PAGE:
There's inverted conventional wisdom for you. Never thought I'd see the day when critics influence younger audiences while being ignored/disregarded by older moviegoers.

I have to back up Sonic here, Magilla. I see no evidence young audiences follow Rotten Tomatoes, or, in fact, anything but ad campaigns and the corporately-manifactured enthusiasms of their peer group.

Nine was a difficult sell on Broadway (though it won the Tony over Dreamgirls, Dreamgirls had 2-3 times the run), and, as an art-sical, never had the blockbuster potential of Chicago. The reviews clearly won't help, but I don't see it doing a complete belly-flop, simply because there's some built-in audience for musicals, and the cast is Weinstein-engineered to appeal to all sorts of demographics.

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Postby Sonic Youth » Wed Dec 16, 2009 11:46 am

Big Magilla wrote:
Zahveed wrote:To be fair, Nine only has 18 reviews and isn't released wide until Christmas day. A lot can happen in that week. Invictus, which was released Friday, has 148 reviews. The Lovely Bones, which was limited to 3 theaters, has 77 reviews and that count can be expected to double when it exands. Nine's Metacritic score (54), from a site that averages the actual ratings and not the number of good reviews it has, is also higher than The Lovely Bones (43).

Precious, Julie & Julia, and Where the Wild Things Are (be they contenders or not) all had mixed scores a week before their wide release date only to jump up 20 points later.

This is an excellent analysis.

The audience for Nine skewers older. I think those who intended all along to see will go to see it regardless of its generally negative reviews. Younger audiences, more given to following Rotten Tomatoes averages, may choose to skip it and see Avatar for a second time instead.

There's inverted conventional wisdom for you. Never thought I'd see the day when critics influence younger audiences while being ignored/disregarded by older moviegoers.




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Postby Big Magilla » Wed Dec 16, 2009 11:28 am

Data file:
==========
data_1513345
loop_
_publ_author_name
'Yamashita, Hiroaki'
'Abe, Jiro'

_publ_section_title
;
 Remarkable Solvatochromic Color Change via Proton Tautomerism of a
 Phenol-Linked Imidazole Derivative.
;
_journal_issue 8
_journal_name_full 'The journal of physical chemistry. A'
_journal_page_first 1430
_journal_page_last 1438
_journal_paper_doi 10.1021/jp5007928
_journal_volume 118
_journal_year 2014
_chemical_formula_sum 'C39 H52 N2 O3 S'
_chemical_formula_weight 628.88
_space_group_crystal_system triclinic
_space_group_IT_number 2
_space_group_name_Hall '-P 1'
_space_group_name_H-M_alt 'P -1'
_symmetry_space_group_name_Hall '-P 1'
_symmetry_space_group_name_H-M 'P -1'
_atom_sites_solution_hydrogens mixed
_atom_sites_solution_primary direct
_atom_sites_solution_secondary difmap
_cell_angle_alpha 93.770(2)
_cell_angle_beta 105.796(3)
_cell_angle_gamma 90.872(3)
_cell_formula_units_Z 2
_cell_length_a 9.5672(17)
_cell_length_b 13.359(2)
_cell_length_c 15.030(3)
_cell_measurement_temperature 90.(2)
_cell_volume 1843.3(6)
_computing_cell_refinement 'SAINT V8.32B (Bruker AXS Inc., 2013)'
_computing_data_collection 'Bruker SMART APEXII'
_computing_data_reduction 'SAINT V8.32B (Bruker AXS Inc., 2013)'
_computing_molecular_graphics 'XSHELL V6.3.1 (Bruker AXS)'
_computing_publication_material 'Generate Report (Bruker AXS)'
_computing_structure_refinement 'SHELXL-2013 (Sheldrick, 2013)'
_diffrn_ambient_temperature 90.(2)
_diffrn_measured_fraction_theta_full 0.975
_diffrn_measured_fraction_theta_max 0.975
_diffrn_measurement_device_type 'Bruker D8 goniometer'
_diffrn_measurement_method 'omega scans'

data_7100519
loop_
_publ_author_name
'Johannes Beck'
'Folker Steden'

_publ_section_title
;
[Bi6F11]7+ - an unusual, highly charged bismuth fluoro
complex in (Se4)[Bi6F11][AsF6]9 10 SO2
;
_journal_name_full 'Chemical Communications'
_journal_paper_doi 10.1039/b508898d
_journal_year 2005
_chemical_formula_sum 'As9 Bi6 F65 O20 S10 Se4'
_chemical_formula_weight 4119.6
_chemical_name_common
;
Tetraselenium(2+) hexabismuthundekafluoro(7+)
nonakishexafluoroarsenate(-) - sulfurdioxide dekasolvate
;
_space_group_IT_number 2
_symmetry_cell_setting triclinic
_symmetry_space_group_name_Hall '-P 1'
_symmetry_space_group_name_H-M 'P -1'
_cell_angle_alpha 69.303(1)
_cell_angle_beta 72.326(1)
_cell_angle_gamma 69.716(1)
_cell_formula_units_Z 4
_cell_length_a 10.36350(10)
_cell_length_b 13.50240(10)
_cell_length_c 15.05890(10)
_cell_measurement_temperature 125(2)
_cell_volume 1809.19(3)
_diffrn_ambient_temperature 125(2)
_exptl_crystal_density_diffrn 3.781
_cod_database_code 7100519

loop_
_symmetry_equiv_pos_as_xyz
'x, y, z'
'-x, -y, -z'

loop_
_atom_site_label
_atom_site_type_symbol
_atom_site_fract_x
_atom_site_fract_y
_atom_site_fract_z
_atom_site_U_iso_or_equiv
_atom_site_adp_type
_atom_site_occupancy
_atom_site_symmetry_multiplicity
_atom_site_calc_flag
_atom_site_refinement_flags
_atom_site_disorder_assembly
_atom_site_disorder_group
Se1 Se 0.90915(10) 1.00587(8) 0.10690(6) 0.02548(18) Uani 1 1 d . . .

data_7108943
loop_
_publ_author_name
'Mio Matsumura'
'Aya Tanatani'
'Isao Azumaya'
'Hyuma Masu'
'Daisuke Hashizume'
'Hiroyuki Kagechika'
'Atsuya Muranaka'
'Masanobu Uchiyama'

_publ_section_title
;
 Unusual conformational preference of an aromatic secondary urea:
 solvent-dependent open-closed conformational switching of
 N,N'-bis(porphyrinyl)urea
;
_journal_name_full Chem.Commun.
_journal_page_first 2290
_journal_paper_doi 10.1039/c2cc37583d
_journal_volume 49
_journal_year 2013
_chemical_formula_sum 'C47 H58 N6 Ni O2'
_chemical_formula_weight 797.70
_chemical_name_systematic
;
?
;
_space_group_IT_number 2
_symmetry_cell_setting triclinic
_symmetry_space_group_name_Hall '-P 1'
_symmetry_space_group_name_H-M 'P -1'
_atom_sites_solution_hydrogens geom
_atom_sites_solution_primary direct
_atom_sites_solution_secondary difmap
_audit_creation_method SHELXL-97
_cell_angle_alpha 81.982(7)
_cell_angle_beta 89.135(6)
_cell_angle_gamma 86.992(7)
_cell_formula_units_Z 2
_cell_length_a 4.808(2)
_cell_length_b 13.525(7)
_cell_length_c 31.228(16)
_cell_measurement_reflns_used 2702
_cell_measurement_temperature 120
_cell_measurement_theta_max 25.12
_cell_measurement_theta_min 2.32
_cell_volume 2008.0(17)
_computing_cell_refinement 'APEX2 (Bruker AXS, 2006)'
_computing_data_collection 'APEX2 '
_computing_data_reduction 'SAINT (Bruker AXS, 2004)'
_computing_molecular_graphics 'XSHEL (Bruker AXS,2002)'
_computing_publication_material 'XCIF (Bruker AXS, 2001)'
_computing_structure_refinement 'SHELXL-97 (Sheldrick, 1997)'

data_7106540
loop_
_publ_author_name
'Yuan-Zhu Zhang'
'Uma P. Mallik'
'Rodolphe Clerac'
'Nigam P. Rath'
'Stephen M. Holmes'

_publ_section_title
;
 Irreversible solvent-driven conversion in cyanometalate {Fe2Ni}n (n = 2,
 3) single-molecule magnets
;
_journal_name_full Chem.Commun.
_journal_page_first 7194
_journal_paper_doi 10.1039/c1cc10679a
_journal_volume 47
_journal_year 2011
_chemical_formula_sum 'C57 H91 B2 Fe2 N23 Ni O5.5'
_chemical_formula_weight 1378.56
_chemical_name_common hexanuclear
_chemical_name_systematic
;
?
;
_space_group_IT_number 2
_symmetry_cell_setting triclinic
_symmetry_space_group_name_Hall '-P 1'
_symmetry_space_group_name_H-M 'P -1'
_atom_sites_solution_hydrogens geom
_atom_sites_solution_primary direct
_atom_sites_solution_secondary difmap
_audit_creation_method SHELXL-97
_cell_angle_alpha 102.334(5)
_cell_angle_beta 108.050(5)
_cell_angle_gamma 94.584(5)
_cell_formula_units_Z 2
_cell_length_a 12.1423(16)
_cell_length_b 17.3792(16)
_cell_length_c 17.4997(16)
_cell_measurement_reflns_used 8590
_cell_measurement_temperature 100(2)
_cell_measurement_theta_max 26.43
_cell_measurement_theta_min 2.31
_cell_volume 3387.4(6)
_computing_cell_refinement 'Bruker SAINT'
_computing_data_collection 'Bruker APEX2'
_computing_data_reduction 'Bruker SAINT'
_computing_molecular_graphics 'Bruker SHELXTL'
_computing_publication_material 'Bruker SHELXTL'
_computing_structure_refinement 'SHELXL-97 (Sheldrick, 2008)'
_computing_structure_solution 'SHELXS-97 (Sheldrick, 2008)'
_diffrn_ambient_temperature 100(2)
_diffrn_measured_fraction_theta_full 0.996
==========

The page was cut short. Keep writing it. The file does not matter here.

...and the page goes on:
Zahveed wrote:To be fair, Nine only has 18 reviews and isn't released wide until Christmas day. A lot can happen in that week. Invictus, which was released Friday, has 148 reviews. The Lovely Bones, which was limited to 3 theaters, has 77 reviews and that count can be expected to double when it exands. Nine's Metacritic score (54), from a site that averages the actual ratings and not the number of good reviews it has, is also higher than The Lovely Bones (43).

Precious, Julie & Julia, and Where the Wild Things Are (be they contenders or not) all had mixed scores a week before their wide release date only to jump up 20 points later.

This is an excellent analysis.

The audience for Nine skewers older. I think those who intended all along to see will go to see it regardless of its generally negative reviews. Younger audiences, more given to following Rotten Tomatoes averages, may choose to skip it and see Avatar for a second time instead.

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Postby MovieWes » Wed Dec 16, 2009 11:10 am

Mister Tee wrote:
MovieWes wrote:Also, I'm fairly confident that The Lovely Bones will gross $100 million when it goes into wide release.

To paraphrase My Cousin Vinny...you're SERIOUS about that? Are you talking worldwide? Because, domestically, I think the film will miss that mark by a country mile.

Yes, I meant domestically, but maybe I'm wrong. My prediction was based largely on the box-office power of Peter Jackson and Steven Spielberg. However, I do think that it will gross somewhere between $70-80 million, similar to The Golden Compass.
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Postby Mister Tee » Wed Dec 16, 2009 10:15 am

MovieWes wrote:Also, I'm fairly confident that The Lovely Bones will gross $100 million when it goes into wide release.

To paraphrase My Cousin Vinny...you're SERIOUS about that? Are you talking worldwide? Because, domestically, I think the film will miss that mark by a country mile.